For many, summer is the best time of the year. Warm sunny days with time to relax and enjoy the outdoors. That is until the climbing temperatures and the beating sun reach sweltering territory, then it can be difficult to stay cool and comfortable. The “dog days of summer” can be just as difficult for your dog (or your cat, for that matter). When it’s time for you to find ways to keep cool, it is important that you consider how to keep your pets cool, too. Here are some tips from Lynette Vybiral of the Washington County Humaine Society for keeping your pets cool and healthy this summer.
Washington County Humane Society
1527 Route 136
Eighty Four, PA 15301
Lynette is currently the director of development at Washington Area Humane Society. She has over 15 years experience in non-profit fundraising, with recent past highlights at Butler Co. Humane Society, Pittsburgh Opera and WQED-Pittsburgh. Her experience includes event & project management, major & individual gifts, volunteer coordinating and organizational management. It was a life-long goal of hers to work with an animal welfare organization, and the satisfaction she gets every day helping the homeless dogs and cats in Washington Co. is immeasurable.
Never Leave Your Pet Alone In A Car
Never leave your animal unattended in the car, even if you are only planning to run a quick errand. Temperatures in vehicles left in the sun can reach well over 100 degrees, even with the windows cracked. It takes only 15-20 minutes for a dog to suffer heat stroke and organ damage – even 30 seconds in a hot car can cause extreme distress. Bring them in with your or leave them home.
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Provide Plenty Of Water And Shade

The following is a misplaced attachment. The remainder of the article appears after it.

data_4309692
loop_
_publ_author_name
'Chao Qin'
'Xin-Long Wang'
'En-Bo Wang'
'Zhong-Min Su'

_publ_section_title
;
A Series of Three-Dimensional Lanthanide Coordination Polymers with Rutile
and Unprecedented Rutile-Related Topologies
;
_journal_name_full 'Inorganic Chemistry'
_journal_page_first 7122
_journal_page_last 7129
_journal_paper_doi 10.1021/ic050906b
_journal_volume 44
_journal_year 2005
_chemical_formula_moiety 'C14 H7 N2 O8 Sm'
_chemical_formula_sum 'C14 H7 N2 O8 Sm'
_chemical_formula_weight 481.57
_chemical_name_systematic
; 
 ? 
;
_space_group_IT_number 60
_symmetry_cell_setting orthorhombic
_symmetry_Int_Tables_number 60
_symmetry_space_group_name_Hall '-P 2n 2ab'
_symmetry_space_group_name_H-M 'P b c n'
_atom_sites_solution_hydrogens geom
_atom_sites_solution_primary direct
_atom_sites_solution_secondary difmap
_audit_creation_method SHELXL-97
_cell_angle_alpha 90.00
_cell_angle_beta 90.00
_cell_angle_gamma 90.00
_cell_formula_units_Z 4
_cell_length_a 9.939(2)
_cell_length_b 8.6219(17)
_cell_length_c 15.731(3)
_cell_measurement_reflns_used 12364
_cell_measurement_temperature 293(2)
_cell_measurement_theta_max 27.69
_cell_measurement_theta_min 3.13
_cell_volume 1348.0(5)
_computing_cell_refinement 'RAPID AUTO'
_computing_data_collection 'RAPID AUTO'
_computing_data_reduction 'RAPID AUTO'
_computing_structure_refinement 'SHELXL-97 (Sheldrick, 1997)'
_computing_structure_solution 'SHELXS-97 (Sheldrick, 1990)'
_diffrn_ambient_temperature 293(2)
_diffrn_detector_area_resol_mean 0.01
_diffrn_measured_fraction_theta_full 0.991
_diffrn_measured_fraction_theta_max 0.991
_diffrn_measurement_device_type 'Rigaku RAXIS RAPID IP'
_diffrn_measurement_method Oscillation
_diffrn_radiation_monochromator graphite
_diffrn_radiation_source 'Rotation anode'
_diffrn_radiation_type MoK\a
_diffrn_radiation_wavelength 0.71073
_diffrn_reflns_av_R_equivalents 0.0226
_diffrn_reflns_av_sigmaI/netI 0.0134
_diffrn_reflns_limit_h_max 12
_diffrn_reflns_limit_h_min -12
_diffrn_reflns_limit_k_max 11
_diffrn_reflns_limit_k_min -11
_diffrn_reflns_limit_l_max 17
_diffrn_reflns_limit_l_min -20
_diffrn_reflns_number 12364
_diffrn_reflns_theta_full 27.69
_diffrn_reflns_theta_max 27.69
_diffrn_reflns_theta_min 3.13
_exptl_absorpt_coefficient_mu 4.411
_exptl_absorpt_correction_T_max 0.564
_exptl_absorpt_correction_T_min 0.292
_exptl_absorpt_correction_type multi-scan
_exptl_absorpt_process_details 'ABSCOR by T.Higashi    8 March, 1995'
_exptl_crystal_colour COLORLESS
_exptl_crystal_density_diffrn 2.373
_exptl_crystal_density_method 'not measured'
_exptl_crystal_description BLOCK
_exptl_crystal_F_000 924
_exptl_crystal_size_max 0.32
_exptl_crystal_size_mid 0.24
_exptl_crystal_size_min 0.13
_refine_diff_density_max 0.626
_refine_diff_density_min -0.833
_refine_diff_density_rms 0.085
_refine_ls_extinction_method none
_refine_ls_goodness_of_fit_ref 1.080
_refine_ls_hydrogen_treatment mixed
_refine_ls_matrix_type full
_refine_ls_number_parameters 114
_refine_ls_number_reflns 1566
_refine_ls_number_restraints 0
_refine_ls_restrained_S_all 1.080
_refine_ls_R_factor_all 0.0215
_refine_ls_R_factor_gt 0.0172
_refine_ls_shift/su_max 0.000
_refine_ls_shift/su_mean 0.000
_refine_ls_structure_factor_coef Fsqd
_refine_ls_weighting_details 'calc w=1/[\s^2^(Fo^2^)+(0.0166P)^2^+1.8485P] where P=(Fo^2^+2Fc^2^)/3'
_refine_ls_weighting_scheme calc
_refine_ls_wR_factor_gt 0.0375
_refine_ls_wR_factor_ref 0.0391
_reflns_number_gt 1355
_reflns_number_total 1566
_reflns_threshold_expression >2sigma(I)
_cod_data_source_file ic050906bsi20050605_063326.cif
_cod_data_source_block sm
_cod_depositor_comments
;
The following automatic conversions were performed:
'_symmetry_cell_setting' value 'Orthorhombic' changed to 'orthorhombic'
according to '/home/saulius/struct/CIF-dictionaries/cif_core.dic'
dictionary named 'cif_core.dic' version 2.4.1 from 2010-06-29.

Provide plenty of water and shade for your pet when it’s hot out. Tarps work well for shade, as the air can still circulate, while a dog house actually traps hot air. Add ice cubes to water bowls to keep the water cool, and even provide special frozen pup treats for your pet. Recipes can be found on many websites! Consider a baby swimming pool, too, as many breeds love to splash and sit in the water.
Take A Break From Exercise
Limit exercise on really hot days. You can still go for a walk, but cut back the distance and time spent out. Try to take walks during cooler parts of the day, such as morning and evening. Hot pavement can also burn the pads of the feet, so be aware of where you’re walking and try to stick to the grassy areas.
Resist The Urge To Shave Your Pet
It may seem like a good idea to remove some fur to help cool your pet, but if your pet doesn’t normally get shaved as part of a grooming process, shaving them for the summer isn’t always the best idea. Many coats help protect from overheating and sunburn, and sunscreens aren’t meant for animals. Trimming a coat may help, but as always, check with your vet before completely shaving a coat (for cats and dogs). Try some other options, such as cooled, wet towels.
Watch For Signs Of Trouble
Watch for signs of heatstroke in your pet – excessive panting, glazed eyes, and extreme lethargy are signs that your pet is in distress. Animals susceptible to heatstroke are older animals, animals who are overweight, and those with shorter snouts, such as Pugs and Persians, as they can have a harder time breathing in extreme heat and humidity, which leads to overheating.
Jennifer Stockdale is a native of the greater Pittsburgh, PA area. She is a restaurant marketer and wine enthusiast and one of the hosts of the East Coast Wine Geeks Podcast. Her work can be found at Examiner.com.